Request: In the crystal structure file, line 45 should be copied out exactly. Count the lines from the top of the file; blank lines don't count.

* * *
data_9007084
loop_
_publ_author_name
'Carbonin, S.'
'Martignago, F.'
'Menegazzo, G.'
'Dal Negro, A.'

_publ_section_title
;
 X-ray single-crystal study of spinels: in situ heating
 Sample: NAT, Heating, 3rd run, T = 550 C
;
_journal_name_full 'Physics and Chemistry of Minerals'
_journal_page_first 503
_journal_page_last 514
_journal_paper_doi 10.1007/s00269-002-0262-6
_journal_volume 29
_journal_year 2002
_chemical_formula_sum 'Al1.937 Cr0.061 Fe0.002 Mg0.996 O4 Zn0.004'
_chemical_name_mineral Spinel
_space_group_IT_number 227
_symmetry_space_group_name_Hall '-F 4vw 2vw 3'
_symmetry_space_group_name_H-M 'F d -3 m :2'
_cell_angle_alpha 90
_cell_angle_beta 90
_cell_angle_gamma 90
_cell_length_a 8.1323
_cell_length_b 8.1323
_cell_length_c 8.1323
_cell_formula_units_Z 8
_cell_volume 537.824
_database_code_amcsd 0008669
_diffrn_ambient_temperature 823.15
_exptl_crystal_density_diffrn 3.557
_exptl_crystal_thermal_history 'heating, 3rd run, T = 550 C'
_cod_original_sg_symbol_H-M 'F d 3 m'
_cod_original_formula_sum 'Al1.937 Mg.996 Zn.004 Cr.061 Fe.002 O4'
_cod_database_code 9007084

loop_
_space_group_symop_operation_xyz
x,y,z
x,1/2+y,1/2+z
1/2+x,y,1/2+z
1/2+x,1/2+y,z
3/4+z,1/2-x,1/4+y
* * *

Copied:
3/4+z,1/2-x,1/4+y